Well, I do try to listen to classical music every day. This is nothing new for me, though. I love classical music and it really does help me relax. And we are reading her a bedtime story every night. So far we have read a few stories from Winnie-the-Pooh and several Bible stories about women. I must admit, I'm not very good about thinking of only good things. I am a worrier by nature, and so I have had my share of break downs these last few months. I am doing prenatal yoga (thanks to my sister for lending me the dvd), although not as often as I should. But I am laid up in bed with a cold right now, so it will probably be a while before I can get back into it.

It's only been within the past week that we have really started talking to her instead of about her. I think it really helped to finally have a name picked out. Now she really seems real to us. Plus, she is already 20 weeks old, which is so close to viability outside the womb that JM and I are actually starting to believe we might seriously have a baby this time.

Oh, and we are singing her hymns. Especially one hymn in particular, Sing to Me of Heaven, which we picked because that is where her siblings are. I hope that doesn't sound morbid to anyone, because it wasn't meant to be. But it's just good song all around.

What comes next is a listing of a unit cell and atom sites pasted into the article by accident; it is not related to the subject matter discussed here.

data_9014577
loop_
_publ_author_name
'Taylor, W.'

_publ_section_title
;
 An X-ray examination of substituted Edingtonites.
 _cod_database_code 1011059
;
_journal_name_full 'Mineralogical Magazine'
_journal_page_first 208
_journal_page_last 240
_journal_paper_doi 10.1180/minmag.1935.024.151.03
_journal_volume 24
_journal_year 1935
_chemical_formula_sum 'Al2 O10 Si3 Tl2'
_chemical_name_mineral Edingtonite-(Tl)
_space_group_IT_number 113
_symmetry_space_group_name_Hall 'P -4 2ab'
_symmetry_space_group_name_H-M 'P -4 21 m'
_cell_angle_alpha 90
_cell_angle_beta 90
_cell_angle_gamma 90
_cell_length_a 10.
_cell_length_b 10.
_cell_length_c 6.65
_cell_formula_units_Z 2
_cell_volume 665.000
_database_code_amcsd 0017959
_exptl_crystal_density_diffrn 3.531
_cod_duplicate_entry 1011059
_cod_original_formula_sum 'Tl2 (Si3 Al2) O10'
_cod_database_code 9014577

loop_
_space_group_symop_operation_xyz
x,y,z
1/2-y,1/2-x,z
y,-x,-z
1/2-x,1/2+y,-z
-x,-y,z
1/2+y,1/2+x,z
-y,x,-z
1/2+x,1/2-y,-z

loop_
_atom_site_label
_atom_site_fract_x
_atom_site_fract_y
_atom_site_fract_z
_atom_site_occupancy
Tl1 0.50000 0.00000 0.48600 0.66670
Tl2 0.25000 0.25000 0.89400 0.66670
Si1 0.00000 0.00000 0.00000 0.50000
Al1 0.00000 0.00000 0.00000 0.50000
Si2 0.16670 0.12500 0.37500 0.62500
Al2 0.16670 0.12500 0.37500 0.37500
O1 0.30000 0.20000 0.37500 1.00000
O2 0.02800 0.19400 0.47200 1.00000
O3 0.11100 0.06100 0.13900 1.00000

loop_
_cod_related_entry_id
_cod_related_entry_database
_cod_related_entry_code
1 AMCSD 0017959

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9 have poured out their souls in electronic text:

  • Alan

    Fascinating topic. I'll try to focus on sending you happy articles to read ;-)

    I hope you enjoy the lunch that your mother is bringing over!

  • Iris

    Taegyo is a wonderful concept. I esp. like the idea of reading stories to the babies in utero and talking to them.

    And I don't think it's morbid of the reason you sing Sing To Me of Heavento your little one - when I read that I thought it was beautiful, actually.

  • Iris

    P.S. Feel better soon!!

  • Homeschoolin' hot-rodders

    That is beautiful! I also don't think it is morbid for you to sing Sing to me of Heaven...its a special song to you and has wonderful meaning for you :)

  • Ewokgirl

    This is a very sweet post. Interesting about only having beautiful things and thinking nice thoughts.

    Praying for a healthy pregnancy for you.

  • Julie

    I love this concept. I have never heard of it before, but how beautiful.
    I think the hymn you picked and the reason you picked it is lovely.
    I don't think I have said congratulations yet.. so Congratulations!
    ooo.. my word verification is chill.. :)

  • CappuccinoLife

    That is really interesting. And so beautiful. And wow, you have sweet in-laws! :)

    Now I wonder if my brother's birth mother practiced taegyo while she was carrying him.

  • Teresa Howard

    what a sweet way to consider the baby- alive and well and happy- and thriving- wow- this is a great concept- and truly what frederick wirth in the book prenatal parenting discusses- the positiveness of the prebirth environment- and michel odent used to have his moms come together who were due in the same months and sing while he played piano- building their endurance of breath and for the baby!

  • kathymcd